from The American Heritage® Dictionary of the English Language, 4th Edition
- n. A movement originating among the French Roman Catholic clergy that favored the restriction of papal control and the achievement by each nation of individual administrative autonomy.
from Wiktionary, Creative Commons Attribution/Share-Alike License
- proper n. The principles or actions of those, within the Roman Catholic Church in France, who (especially in 1682) sought to restrict the papal authority in that country and increase the power of the national church.
from the GNU version of the Collaborative International Dictionary of English
- n. The principles, tendencies, or action of those, within the Roman Catholic Church in France, who (esp. in 1682) sought to restrict the papal authority in that country and increase the power of the national church.
from The Century Dictionary and Cyclopedia
- n. The spirit of nationalism within the French church, as opposed to the absolutism of the papal see.
from WordNet 3.0 Copyright 2006 by Princeton University. All rights reserved.
- n. a religious movement originating among the French Roman Catholic clergy that favored the restriction of papal control and the achievement by each nation of individual administrative autonomy of the church
The attempt as made in France is known as Gallicanism, as made in Germany it is termed Febronianism and Josephism, in Italy Leopoldism.
At a time when the error since called Gallicanism spread everywhere he was a
Febronianism was an attempted revival of the conciliar movement of the fifteenth century and closely resembled "Gallicanism," as the movement in favor of the "Liberties of the Gallican Church" was called.
This then was the doleful end of the intellectual progress of the century of "enlightenment" Gallicanism and Jansenism, Febronianism and Josephism, still concealing their hostility to the Papacy with fine-sounding words, had gnawed at the Church's vitals from within, while the spirit of the Encyclopedists and " philosophers " threatened it from without.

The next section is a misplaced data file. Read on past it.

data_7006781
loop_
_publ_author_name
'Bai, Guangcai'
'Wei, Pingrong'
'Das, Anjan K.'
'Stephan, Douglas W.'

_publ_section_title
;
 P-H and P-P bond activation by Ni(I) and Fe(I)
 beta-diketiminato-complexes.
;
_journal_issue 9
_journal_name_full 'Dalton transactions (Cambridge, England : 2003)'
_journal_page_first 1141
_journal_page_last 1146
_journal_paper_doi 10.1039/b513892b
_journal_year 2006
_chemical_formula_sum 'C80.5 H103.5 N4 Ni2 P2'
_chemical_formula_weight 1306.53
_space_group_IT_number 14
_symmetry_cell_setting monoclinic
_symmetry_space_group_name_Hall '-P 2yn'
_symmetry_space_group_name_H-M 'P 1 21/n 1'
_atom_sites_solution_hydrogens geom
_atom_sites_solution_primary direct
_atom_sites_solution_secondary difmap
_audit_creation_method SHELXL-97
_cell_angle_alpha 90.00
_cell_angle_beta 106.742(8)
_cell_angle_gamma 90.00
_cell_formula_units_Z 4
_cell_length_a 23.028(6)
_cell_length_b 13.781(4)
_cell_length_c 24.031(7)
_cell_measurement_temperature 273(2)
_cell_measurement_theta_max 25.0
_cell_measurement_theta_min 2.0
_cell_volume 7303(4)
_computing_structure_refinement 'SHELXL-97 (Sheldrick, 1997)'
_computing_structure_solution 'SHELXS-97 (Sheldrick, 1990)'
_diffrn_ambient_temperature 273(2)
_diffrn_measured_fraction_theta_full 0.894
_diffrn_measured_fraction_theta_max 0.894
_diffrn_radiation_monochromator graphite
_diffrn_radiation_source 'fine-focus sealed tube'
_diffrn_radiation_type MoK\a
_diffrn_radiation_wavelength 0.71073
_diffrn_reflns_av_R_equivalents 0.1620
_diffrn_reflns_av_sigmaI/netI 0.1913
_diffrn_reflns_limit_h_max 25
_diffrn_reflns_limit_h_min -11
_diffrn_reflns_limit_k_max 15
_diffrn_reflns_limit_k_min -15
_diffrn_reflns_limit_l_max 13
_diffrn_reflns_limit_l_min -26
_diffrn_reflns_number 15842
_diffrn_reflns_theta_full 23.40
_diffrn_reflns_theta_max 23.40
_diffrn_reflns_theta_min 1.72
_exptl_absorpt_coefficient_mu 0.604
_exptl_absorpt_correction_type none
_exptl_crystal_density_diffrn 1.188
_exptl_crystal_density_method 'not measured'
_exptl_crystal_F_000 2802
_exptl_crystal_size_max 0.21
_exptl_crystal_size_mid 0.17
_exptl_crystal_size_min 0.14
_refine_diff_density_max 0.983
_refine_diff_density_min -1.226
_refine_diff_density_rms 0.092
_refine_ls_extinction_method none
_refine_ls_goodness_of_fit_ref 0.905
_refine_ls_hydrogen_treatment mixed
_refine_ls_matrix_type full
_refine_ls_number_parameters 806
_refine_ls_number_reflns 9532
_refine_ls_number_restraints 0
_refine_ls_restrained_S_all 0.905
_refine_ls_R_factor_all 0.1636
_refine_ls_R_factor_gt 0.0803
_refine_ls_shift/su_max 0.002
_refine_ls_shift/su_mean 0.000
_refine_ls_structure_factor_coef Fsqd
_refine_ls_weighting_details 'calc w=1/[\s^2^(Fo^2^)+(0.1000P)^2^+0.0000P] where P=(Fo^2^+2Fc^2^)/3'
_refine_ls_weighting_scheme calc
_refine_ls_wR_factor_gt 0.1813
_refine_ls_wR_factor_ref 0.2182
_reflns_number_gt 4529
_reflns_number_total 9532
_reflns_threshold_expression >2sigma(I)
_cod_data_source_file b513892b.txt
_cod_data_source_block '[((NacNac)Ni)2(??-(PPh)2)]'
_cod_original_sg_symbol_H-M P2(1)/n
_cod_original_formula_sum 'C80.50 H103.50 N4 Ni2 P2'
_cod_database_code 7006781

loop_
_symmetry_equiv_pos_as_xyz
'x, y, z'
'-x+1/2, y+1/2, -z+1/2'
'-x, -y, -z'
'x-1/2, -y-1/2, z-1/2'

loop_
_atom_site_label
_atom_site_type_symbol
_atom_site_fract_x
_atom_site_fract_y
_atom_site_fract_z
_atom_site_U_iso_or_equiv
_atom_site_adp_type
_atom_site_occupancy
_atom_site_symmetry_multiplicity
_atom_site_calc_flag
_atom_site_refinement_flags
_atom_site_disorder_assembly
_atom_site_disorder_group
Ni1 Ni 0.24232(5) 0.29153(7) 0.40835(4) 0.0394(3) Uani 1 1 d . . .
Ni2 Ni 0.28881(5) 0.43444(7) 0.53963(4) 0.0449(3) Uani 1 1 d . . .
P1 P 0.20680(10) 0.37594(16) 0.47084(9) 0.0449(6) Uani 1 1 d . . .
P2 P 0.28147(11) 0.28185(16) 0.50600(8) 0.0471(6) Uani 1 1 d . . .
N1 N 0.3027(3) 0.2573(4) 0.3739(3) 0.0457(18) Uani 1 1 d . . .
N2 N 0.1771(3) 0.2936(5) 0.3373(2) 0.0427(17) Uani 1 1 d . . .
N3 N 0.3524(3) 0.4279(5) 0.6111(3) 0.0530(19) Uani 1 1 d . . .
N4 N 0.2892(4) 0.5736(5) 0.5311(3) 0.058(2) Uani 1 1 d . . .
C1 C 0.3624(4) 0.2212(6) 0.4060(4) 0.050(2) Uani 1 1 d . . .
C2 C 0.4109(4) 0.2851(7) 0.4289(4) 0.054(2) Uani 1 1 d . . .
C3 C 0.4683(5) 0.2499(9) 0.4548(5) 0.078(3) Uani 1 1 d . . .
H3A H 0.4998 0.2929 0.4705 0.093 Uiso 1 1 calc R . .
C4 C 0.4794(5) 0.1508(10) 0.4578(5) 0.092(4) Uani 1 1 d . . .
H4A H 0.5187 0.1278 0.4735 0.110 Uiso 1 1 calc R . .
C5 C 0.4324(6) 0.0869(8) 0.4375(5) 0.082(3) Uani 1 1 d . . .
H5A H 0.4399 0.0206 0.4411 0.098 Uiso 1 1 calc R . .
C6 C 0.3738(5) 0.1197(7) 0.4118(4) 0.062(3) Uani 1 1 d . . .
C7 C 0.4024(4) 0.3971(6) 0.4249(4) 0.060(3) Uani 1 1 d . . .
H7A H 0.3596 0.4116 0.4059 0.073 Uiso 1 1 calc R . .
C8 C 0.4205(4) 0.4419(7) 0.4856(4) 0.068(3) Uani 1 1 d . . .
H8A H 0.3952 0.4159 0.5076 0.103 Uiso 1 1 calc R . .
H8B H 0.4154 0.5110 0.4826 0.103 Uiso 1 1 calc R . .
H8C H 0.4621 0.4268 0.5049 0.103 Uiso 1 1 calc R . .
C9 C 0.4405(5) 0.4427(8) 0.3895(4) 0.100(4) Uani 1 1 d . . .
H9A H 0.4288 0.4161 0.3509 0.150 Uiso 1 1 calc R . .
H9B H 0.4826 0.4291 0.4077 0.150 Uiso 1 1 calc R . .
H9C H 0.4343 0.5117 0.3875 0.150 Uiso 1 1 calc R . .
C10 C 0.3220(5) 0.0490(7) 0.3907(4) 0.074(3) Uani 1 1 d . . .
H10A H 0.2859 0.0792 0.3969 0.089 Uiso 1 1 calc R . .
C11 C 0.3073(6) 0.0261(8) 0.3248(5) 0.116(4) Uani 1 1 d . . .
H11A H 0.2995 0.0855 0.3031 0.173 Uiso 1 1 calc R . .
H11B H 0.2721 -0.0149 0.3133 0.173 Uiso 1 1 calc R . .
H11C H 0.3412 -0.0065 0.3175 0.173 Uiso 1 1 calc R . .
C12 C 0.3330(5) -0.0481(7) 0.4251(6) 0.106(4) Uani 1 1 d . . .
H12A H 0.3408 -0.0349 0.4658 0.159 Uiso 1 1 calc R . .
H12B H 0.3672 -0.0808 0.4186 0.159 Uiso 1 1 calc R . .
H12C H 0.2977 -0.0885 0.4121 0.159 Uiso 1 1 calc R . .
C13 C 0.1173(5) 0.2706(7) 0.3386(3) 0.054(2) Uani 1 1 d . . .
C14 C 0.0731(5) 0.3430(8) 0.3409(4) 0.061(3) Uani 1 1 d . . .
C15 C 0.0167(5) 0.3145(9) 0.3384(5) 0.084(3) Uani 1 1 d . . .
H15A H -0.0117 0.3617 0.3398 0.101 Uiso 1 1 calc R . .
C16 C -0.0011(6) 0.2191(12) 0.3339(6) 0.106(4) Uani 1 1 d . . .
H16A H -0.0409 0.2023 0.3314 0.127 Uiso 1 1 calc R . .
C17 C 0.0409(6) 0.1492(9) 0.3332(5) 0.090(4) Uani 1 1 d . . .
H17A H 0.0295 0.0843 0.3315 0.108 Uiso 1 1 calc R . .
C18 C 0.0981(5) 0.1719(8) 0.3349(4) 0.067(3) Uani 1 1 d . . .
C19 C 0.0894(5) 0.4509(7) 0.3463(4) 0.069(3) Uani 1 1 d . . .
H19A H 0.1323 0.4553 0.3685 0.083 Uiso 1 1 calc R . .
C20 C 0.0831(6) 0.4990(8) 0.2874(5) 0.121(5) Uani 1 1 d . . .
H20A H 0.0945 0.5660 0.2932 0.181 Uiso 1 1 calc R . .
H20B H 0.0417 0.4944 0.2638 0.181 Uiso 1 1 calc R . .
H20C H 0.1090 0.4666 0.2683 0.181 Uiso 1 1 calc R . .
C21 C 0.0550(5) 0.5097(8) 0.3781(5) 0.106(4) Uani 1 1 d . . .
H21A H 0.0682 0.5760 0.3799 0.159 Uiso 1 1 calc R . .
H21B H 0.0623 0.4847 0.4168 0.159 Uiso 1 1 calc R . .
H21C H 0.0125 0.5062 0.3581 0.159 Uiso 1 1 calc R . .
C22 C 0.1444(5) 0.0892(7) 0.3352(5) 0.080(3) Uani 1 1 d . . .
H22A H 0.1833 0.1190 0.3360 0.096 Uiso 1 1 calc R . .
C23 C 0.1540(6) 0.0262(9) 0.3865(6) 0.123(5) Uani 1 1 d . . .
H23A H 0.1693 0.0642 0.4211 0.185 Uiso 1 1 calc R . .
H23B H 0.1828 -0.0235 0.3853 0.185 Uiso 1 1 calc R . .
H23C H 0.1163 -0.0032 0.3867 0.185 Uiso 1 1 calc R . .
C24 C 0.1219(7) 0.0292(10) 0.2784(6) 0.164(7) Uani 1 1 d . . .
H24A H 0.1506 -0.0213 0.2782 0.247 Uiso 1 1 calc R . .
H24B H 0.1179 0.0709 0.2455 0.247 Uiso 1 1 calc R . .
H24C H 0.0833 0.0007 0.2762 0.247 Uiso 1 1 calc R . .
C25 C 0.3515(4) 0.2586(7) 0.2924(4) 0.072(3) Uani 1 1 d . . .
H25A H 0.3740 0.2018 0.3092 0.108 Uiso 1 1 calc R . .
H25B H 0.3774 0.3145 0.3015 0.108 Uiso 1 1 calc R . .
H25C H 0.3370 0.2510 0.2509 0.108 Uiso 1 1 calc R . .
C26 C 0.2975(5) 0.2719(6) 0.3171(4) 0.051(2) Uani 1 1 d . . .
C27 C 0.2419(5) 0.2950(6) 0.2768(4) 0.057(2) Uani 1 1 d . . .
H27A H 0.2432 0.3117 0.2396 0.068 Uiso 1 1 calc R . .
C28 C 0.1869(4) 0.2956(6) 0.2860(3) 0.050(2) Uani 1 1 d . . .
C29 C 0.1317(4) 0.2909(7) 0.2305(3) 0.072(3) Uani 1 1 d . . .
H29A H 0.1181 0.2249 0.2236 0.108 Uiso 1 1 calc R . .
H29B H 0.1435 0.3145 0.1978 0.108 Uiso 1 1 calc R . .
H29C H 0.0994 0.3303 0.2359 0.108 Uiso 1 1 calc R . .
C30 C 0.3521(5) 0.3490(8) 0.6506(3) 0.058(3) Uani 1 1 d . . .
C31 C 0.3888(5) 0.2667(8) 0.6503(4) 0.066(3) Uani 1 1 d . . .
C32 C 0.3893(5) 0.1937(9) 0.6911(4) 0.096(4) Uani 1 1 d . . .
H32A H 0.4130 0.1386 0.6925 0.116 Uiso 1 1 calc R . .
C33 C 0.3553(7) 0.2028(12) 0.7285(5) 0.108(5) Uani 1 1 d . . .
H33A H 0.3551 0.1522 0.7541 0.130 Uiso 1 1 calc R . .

Gallicanism opened the way for the overt paganism of the reign of Louis XV, manifested in art, in literature and in lifestyles.
But we can't let modernism go against our traditions, and I am sorry if it seems some not all or even a majority of SSPXers are waltzing close to Donatism or a denial of the anti-Gallicanism that culminated in Vatican I.
France's love affair with Gallicanism and Modernism makes our current situation look rosy...none of us have had to decide whether Government sponsored Priests offer an actually valid Mass or not you can despise the NO all you want, but you have no reason or warrant to not think Christ is present on the altar, not any true worries like the Frenchmen did right after the revolution.
In FRANCE, the Churchs battle with Jansenism and Gallicanism and the preoccupation of theologians with the Grace problems, gave rationalism time to sens its roots deep down into soil already prepared by loose morality.
Gallicanism might be described in a general way as a movement which tried to nationalise the Church in France and to make it independent of the Holy See.
I can't speak for all of it, naturally, but the chapter on the Church holds up very well -- it does a good job showing just how messed up the Catholic Church in France was in the 17th century, given the disputes raging at the time over Jansenism, Gallicanism, and Quietism.